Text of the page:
Recent College Grad?
If you’re a recent college grad, you know that your education is a gift, asset and tool. Education gives anyone an edge in the job and career world but what makes the difference is how you use it and what you do to get hired, get ahead and succeed.
You make the difference.
The most important thing you can do post graduation is to put a Marketing Yourself Plan into motion. This plan paints a clear picture of your assets and values. How well you market and articulate that plan will determine if you stand out, get noticed and are remembered.
Competition for jobs these days is fierce; making smart connections can help you cut through the clutter. Social media marketing and showing up at events where you have the opportunity to meet key players — even for just a few minutes — can be a game changer. A lot can happen in five minutes if you are prepared.
Having an education, degree or certification is not enough: Your college degree is just a starting point — not enough on its own to secure most jobs today. Your Marketing Yourself Plan lays out how you are going to get yourself out there to let the right people know you exist and are someone they should seriously consider.
Don’t send a generic cover letter and resume that doesn’t tell your story: I have participated in several virtual and in-person job fairs and many of the cover letters and resumes I see don’t market their owners at all. That’s a shame, since an effective marketing plan can really get people’s attention and interest either as an introduction or a follow up. Generic resume templates are job search killers. Every resume should be customized to spell out your accomplishments and how you achieved them in a highly personal way. Resumes should be short and focused to generate interest in you.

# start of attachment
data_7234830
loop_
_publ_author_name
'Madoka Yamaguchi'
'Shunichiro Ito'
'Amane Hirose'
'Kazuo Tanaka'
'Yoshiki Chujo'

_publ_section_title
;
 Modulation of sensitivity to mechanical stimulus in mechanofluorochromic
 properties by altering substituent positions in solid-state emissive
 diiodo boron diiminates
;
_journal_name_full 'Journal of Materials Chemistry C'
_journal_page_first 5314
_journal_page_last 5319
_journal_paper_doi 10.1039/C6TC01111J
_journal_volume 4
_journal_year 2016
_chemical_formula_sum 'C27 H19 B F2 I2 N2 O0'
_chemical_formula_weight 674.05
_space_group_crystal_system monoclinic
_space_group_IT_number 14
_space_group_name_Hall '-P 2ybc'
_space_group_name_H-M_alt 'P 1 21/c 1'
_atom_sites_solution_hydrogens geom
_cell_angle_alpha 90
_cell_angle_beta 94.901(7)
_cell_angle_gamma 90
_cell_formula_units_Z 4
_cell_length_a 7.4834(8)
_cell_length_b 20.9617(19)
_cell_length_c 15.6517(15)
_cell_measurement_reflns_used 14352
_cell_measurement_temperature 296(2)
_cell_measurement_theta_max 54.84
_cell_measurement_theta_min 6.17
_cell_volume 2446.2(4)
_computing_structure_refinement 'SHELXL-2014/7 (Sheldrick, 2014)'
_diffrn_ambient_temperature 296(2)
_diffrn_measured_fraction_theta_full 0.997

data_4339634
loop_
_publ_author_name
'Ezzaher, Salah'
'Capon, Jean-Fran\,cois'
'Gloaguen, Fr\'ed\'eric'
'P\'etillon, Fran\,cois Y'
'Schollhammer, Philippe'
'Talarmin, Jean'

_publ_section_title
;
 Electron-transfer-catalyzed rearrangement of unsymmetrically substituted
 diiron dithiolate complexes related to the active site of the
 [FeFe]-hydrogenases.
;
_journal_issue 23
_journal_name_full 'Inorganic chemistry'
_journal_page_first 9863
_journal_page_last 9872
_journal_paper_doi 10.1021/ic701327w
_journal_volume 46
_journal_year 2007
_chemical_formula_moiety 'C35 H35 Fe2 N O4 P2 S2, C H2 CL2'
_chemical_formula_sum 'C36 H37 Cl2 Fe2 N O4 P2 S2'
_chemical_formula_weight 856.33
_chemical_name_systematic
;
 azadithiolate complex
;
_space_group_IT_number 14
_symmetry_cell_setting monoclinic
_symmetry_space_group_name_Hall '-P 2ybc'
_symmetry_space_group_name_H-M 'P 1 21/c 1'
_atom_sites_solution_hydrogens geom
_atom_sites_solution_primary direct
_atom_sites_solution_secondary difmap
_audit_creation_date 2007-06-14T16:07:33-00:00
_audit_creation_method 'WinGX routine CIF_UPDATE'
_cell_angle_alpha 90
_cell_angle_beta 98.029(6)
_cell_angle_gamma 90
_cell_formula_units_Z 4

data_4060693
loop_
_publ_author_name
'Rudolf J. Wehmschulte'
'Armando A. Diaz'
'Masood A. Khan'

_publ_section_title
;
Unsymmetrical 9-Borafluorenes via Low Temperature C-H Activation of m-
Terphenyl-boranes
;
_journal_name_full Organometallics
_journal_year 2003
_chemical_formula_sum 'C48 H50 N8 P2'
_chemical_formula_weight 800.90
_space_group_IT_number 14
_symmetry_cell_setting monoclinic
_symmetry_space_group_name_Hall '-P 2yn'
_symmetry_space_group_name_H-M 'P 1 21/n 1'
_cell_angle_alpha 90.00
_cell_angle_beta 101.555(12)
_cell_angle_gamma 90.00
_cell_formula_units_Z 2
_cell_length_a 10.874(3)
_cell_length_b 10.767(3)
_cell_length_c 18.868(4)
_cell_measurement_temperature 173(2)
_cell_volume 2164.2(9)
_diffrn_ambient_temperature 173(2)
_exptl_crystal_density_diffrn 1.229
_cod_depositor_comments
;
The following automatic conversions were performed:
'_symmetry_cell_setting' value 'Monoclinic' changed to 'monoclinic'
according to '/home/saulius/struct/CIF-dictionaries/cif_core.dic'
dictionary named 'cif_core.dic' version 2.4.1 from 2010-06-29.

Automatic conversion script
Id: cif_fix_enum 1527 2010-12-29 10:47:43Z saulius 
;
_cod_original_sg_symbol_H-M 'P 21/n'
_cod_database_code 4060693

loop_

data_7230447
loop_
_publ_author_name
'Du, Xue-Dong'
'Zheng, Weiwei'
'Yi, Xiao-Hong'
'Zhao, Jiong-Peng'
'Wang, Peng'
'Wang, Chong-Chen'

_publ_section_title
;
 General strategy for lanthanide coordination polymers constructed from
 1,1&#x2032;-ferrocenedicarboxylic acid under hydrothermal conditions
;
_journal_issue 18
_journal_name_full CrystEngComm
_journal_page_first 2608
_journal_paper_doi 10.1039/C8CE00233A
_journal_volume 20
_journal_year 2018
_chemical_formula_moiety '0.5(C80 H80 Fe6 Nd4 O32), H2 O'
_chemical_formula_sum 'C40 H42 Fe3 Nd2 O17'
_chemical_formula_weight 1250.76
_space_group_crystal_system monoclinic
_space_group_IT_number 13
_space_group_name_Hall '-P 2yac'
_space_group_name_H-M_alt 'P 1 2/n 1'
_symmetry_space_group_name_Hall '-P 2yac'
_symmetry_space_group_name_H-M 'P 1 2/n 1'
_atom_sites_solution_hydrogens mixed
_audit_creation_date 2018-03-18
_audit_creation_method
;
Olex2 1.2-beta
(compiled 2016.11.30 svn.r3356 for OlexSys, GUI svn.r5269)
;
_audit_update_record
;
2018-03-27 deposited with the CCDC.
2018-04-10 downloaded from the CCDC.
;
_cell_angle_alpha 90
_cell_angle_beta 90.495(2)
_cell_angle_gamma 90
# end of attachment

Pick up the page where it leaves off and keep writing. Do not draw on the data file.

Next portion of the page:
Waiting is not a strategy: You posted your cover letter and resume on several of the job sites and now you’re waiting to hear back, right? Wrong. Chances are good that your resume has gone into a deep black hole and you’ll never hear from anyone. Did you research the companies before you sent your resume and cover letter to really get to know more about them and their leadership? Did you use that information to customize your cover letter and tweak your resume to show why you are a great fit? Did you connect with the key players via LinkedIn? Hope is not a strategy without action. The more you do to market yourself, the more activity and interest you create.
Go to in-person networking events to build connections: You may communicate with all your friends via text, but don’t expect to get a job without talking to someone face to face. Or multiple people in person. Few companies hire based on text or email exchanges. There is nothing that will ever take the place of meeting people in person and making a connection. The online world is an amazing bridge and compliment, but meeting in person can leave a lasting impression about you and your personality. Preparing your “what do you do” answer, having a business card, or getting theirs and following up in 48 hours through email and LinkedIn shows savvy and initiative.
Take social recruitment very seriously: You goal should be to blend your in-person networking with online networking to grow relationships and market yourself. What is your online footprint right now? Google yourself and you will see. Update and professionalize the social profiles you are active on. (LinkedIn, Twitter, Facebook and Google+) Make sure your pictures, data and activity are current. Focus on the social networks that fit best for you and who you want to be connected to. Many jobs are not posted on job boards, but among people engaging online, so be there and benefit.
Deborah Shane is a top business and branding strategist, author, and professional speaker. She specializes in transitioning people into and up the business world by using the mediums of speaking, publishing, and broadcasting.
She leverages her knowledge and experience in marketing, sales, education, and broadcasting to provide a practical and accessible approach to business transition. Her focus is on helping people understand and apply basic business fundamentals in a way that is tangible, relevant, and current. She has also authored a book called “Career Transition: Make the Shift”